Eleanor Nelsen

Eleanor Nelsen is a graduate student in chemistry at the University of Wisconsin-Madison. When she's not studying rhodium chemistry, Eleanor enjoys reading and writing about science. She lives in Madison with her husband Luke and their growing collection of livestock.
Winter's blanket of snow looks simple -- and forbidding. But it hides a thriving community of plants and animals, who may find their habitat shrinking as climate change decreases snow cover.

A Hidden World Thrives Below the Snow

Although the layer of snow that blankets much of the Northern Hemisphere every winter looks inhospitable, it’s actually a cozy refuge for many plants and animals. But as the world warms up, this safe haven is disappearing.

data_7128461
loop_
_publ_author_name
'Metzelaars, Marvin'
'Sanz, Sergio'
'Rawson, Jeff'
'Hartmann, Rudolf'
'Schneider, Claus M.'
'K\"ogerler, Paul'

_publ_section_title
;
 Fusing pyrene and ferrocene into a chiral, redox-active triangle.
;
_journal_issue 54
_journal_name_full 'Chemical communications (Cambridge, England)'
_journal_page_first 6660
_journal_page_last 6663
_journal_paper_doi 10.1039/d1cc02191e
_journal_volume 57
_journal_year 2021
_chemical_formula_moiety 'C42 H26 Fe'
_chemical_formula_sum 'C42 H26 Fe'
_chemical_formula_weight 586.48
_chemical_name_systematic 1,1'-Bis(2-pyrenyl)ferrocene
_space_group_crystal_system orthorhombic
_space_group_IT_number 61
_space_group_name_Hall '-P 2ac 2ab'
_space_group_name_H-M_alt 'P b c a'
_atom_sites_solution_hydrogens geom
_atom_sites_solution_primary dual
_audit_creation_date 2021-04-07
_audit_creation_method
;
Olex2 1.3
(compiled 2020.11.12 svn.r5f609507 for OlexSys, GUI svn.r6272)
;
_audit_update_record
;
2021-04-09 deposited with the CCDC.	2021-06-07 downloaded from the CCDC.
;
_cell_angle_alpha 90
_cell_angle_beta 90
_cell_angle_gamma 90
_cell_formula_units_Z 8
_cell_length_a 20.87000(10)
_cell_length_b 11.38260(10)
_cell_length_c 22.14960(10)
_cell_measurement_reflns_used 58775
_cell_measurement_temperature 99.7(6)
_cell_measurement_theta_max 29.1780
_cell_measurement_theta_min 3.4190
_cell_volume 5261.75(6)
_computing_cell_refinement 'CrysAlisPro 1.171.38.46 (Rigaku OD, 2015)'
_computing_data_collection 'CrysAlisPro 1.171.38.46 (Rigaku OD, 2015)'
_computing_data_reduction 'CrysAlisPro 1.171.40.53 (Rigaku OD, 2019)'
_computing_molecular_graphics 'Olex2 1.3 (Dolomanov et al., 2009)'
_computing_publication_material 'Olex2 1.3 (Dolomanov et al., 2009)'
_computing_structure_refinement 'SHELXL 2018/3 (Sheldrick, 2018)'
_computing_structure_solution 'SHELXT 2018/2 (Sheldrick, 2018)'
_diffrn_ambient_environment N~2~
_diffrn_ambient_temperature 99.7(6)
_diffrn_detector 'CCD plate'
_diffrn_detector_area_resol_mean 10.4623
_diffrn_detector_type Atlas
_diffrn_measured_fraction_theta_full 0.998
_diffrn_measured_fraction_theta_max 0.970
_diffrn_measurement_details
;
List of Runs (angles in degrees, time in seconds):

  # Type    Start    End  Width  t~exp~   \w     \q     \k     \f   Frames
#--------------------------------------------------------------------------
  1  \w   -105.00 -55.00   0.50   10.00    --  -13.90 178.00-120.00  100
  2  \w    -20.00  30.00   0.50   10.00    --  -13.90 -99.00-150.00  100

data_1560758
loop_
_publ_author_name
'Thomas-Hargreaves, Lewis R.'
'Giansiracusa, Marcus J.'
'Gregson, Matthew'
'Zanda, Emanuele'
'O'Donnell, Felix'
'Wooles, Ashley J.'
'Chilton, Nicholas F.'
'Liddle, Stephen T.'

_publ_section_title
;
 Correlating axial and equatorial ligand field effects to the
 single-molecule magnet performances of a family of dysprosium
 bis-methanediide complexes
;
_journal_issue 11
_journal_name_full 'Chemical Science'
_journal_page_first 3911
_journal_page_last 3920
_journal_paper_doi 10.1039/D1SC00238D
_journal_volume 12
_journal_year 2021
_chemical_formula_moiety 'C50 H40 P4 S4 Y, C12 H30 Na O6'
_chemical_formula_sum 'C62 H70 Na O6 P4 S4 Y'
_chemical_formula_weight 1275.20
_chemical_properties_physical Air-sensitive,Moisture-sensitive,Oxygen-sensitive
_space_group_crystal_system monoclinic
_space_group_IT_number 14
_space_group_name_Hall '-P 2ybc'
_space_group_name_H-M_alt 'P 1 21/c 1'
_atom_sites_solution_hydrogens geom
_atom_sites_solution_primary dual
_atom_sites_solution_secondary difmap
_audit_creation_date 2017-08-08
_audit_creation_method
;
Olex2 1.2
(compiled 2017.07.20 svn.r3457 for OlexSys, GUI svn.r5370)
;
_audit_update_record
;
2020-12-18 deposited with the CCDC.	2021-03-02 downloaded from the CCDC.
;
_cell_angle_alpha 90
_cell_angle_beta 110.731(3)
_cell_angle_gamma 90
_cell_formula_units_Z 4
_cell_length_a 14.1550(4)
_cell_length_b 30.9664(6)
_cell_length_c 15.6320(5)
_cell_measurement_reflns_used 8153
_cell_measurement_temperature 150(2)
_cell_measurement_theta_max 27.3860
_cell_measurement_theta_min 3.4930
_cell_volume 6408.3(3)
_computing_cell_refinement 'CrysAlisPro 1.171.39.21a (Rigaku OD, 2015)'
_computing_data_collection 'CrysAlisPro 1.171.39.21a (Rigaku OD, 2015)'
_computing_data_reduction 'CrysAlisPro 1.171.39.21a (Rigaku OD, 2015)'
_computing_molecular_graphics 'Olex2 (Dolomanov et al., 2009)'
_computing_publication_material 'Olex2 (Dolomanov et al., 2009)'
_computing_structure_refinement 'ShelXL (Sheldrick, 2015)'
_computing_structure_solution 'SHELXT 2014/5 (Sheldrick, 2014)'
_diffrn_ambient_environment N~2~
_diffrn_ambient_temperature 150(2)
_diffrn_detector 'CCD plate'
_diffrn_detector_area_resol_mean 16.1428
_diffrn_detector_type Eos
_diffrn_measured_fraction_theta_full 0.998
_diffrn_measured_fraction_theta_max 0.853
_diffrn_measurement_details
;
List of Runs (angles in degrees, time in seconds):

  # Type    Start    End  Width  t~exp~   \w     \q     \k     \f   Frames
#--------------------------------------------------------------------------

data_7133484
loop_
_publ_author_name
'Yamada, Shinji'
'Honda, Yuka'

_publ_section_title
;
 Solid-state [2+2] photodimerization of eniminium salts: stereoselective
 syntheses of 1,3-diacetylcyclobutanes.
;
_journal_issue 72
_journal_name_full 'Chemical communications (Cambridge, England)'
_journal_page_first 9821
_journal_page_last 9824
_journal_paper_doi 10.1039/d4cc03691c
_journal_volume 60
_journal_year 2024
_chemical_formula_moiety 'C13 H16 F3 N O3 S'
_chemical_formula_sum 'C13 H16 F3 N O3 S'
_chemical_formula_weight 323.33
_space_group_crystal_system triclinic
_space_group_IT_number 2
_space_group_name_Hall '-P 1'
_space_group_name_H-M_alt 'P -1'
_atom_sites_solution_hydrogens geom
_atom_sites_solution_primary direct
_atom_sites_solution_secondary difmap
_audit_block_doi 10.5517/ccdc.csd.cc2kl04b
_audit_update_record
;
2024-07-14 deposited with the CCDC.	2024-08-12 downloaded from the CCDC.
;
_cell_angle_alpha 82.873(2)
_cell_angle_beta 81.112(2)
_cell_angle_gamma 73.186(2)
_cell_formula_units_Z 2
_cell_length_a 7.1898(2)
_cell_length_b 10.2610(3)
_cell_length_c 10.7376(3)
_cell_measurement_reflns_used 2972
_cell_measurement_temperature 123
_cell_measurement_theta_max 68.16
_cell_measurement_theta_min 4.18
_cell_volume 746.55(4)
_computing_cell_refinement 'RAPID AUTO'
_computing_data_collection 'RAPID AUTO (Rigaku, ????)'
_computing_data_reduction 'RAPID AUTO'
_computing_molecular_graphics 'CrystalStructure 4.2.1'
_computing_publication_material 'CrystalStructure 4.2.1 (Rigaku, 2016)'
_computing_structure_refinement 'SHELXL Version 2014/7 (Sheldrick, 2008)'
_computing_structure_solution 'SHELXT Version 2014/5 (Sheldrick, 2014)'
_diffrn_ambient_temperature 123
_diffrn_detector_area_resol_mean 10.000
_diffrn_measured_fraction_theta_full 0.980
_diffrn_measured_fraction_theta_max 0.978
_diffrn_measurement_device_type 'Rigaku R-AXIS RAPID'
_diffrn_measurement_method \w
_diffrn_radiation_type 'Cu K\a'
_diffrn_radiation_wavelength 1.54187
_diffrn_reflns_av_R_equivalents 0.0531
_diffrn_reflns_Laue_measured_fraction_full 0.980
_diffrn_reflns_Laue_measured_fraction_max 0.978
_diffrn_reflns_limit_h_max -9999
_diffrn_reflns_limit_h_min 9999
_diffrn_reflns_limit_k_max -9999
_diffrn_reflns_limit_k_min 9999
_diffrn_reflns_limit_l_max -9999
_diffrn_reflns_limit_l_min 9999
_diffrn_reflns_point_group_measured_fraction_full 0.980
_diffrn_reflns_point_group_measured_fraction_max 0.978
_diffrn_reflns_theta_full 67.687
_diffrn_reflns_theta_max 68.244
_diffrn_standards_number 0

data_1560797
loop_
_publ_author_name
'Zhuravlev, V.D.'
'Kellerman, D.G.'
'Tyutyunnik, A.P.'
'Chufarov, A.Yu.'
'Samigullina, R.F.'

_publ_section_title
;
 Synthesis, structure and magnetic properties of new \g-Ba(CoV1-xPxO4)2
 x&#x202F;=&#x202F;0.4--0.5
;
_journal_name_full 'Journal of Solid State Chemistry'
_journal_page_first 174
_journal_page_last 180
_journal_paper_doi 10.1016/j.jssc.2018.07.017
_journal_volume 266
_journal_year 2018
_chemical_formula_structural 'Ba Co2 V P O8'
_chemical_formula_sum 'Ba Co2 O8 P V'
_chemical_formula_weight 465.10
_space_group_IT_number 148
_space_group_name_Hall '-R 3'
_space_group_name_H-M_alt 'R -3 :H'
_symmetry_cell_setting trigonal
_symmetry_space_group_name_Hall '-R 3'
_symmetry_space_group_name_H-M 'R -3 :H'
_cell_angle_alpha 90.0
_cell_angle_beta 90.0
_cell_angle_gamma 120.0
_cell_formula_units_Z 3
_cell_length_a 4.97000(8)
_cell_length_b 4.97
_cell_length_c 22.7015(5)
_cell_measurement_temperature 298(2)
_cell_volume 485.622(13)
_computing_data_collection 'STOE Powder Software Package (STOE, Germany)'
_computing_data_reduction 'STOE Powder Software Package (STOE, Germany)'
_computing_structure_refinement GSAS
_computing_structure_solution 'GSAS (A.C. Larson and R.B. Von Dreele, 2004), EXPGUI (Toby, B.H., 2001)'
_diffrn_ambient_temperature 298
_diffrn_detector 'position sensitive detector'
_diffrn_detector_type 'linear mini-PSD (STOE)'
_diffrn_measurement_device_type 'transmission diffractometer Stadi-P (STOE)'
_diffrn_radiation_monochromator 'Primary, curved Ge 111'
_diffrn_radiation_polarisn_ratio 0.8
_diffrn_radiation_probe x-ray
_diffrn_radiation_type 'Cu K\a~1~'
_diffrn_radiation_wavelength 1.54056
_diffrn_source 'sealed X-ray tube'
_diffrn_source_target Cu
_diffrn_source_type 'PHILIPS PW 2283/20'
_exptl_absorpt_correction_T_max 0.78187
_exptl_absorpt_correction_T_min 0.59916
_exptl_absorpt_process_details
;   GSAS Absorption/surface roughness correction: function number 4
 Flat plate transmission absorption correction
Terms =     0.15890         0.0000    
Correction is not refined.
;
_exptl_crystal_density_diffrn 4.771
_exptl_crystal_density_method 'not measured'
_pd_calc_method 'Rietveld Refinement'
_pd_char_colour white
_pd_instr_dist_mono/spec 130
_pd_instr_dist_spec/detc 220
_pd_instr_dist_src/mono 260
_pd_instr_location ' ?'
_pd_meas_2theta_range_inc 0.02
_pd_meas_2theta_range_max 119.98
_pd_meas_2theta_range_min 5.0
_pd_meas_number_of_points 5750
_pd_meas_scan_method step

Flambeau River maples001

Building Better Forests

Scientists in Wisconsin are drawing on both new research and traditional Native American knowledge to create forests that will be more resilient in the face of climate change.

Climate change will bring more frequent severe weather events like droughts and floods, creating refugee populations and with them, Jonathan Patz explains, public health challenges. Image by Saharauiak.

Human Health in a Changing Climate

Public heath expert Jonathan Patz reveals some of the less obvious effects of a changing climate on our health, and offers up some ideas about how to combat climate change and improve human health at the same time.

Gratton sweeping for insects at a field site. Grasslands like these provide ideal habitats for native bees and other beneficial insects.

Meet the Natives: Wild Bees

The United States is home to some 4,000 native bee species. In this video, entomologist Claudio Gratton explores whether these wild pollinators can keep agriculture buzzing as honeybee populations struggle to survive.